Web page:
STEAM Greenlight

Started by TheCommandTent, July 09, 2012, 08:03:16 PM

Previous topic - Next topic

0 Members and 1 Guest are viewing this topic.

TheCommandTent

Saw this article over on RPS about a new thing from STEAM called 'Greenlight'

From the official website

QuoteSteam Greenlight is a new system that enlists the community's help in picking some of the next games to be released on Steam. Developers post information, screenshots, and videos for their game and seek a critical mass of community support in order to get selected for distribution. Steam Greenlight also helps developers get feedback from potential customers and start creating an active community around their game as early in the development process as they like.

http://steamcommunity.com/greenlight

It sounds like an interesting idea.  I may be totally off base on this but it seems like some sort of 'STEAM crowd-source' idea for picking games to sell to us.
"No wants, no needs, we weren't meant for that, none of us.  Man stagnates if he has no ambition, no desire to be more than he is."

Nefaro

Sounds like they've been adopting more of Desura's specialty. 

First biggie was the hosted mods.  Now the alpha support & feedback thing here.  Too bad they also don't adopt separate game installers, that don't require an ad client to run, too!  :P

ArizonaTank

My immediate reaction is that over time, I fear this means that indie devs will work on chasing the mob.  Flashy graphics, loud explosions, tons of rail shooters (and zombies) but no substance.  At this point, Steam is a market maker.  Games with truly new and neat ideas may never get a look. 
Johannes "Honus" Wagner
"The Flying Dutchman"
Shortstop: Pittsburgh Pirates 1900-1917
Rated as the 2nd most valuable player of all time by Bill James.

Gusington

I really enjoy the Steam mod workshop, even if I am still learning how to use it. This new Greenlight idea could be fantastic too. Someone at Steam is paying attention to current gaming culture...they are a true force to be reckoned with.

All your bases belong to Steam.


слава Україна!

We can't live under the threat of a c*nt because he's threatening nuclear Armageddon.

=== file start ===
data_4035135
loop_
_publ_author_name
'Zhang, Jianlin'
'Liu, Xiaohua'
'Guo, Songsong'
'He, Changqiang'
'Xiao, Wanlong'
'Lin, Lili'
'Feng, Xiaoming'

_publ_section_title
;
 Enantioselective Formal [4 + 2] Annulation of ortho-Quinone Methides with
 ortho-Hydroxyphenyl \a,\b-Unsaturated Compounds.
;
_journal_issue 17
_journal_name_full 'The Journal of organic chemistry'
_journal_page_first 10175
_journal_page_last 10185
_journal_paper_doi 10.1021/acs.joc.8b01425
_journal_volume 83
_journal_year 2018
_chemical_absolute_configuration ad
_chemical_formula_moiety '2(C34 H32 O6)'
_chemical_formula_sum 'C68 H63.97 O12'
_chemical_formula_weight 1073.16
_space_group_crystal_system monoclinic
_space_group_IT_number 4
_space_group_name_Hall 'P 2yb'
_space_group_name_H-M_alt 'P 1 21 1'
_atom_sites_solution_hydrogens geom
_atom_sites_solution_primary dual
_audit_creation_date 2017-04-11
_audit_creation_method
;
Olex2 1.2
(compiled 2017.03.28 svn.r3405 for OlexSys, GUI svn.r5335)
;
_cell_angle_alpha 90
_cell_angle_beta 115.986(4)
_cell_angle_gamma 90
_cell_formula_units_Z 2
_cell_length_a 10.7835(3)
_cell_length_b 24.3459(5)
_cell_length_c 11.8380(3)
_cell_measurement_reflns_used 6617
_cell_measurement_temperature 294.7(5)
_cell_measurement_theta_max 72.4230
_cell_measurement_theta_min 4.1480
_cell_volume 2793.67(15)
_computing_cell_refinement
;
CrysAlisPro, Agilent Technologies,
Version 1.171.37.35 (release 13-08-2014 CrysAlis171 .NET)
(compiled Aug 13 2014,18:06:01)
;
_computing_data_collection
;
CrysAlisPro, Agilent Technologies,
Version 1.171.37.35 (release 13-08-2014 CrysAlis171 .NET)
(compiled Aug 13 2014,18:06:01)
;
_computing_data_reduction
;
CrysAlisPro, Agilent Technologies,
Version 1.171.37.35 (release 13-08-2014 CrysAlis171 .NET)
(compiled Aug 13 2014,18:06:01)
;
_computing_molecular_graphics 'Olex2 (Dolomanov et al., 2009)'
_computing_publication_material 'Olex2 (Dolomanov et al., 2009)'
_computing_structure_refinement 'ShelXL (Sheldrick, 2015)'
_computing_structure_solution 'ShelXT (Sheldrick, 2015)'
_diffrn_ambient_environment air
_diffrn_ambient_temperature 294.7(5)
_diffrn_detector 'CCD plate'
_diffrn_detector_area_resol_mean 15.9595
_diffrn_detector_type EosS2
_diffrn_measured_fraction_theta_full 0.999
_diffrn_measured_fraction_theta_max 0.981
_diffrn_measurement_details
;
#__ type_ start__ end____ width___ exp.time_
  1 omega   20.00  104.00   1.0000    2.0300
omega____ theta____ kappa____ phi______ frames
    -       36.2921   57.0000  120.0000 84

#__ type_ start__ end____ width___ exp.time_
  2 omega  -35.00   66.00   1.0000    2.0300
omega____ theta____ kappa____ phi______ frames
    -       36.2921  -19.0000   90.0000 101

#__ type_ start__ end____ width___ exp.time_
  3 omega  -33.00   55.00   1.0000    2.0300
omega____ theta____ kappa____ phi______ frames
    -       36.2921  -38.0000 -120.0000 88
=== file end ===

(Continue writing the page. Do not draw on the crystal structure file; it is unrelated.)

-JudgeDredd

Nefaro

Quote from: ArizonaTank on July 10, 2012, 05:46:31 AM
My immediate reaction is that over time, I fear this means that indie devs will work on chasing the mob.  Flashy graphics, loud explosions, tons of rail shooters (and zombies) but no substance.  At this point, Steam is a market maker.  Games with truly new and neat ideas may never get a look.

The thing is.. many indie devs have had to take their games to distributors other than Steam, because Steam turns them down.   I dunno how many times I've read indie forum threads where someone asks why their game isn't on Steam and get the reply that Steam turned them down & said their game basically wasn't good enough for them.  Then the poor dev often pines about how they'd love to be on there. 

A notable exception being Cryptic Comet.  Instead of pining too much he just puts up his own sale when he feels it should be on a Steam special at times.  Kinda funny, that.  ;D

Unfortunately, such publisher decisions by Steam seems to have been driving some devs to create more run-of-the-mill mindless "disposable" fodder.  You can see that kind of change in dev thinking evident with Third Wire's announcement of going this route for better distro in the future.  Can't blame them for having to chase the money, I guess, but part of the blame is on big publishers (*cough* Steam *cough*) for refusing to carry the unusual stuff in the first place (and thus giving much less exposure).

Staggerwing

All the harder to understand when we are not talking about actual shelf space. Why shouldn't Steam just hoover up every game out there and distribute it? Why worry if it's mainstream or indie and weird? It's not like they are going to run out of servers or something. If some guy wants to have Steam carry his tactical turn-based Hog-calling game set in the Gardens of Versailles why not carry it along sides the latest Modern Call of War Duty? What is the downside?
Vituð ér enn - eða hvat?  -Voluspa

Nothing really rocks and nothing really rolls and nothing's ever worth the cost...

"Don't you look at me that way..." -the Abyss
 
'When searching for a meaningful embrace, sometimes my self respect took second place' -Iggy Pop, Cry for Love

... this will go down on your permanent record... -the Violent Femmes, 'Kiss Off'-

"I'm not just anyone, I'm not just anyone-
I got my time machine, got my 'electronic dream!"
-Sonic Reducer, -Dead Boys

Nefaro

Quote from: Staggerwing on July 10, 2012, 08:16:08 PM
All the harder to understand when we are not talking about actual shelf space. Why shouldn't Steam just hoover up every game out there and distribute it? Why worry if it's mainstream or indie and weird? It's not like they are going to run out of servers or something. If some guy wants to have Steam carry his tactical turn-based Hog-calling game set in the Gardens of Versailles why not carry it along sides the latest Modern Call of War Duty? What is the downside?

Exactly.

I've been shaking my head in wonder at whomever decides which games are Steam-worthy or not.   Another notable line they turned down any further titles from, DCS' flying sims, pretty much gave up bothering to try from what I read. 

S'ok, I'd rather buy indies without any attached DRM or adware anyway.   ;D  I just hope to get word-of-mouth for such indies around here since they don't get much exposure time.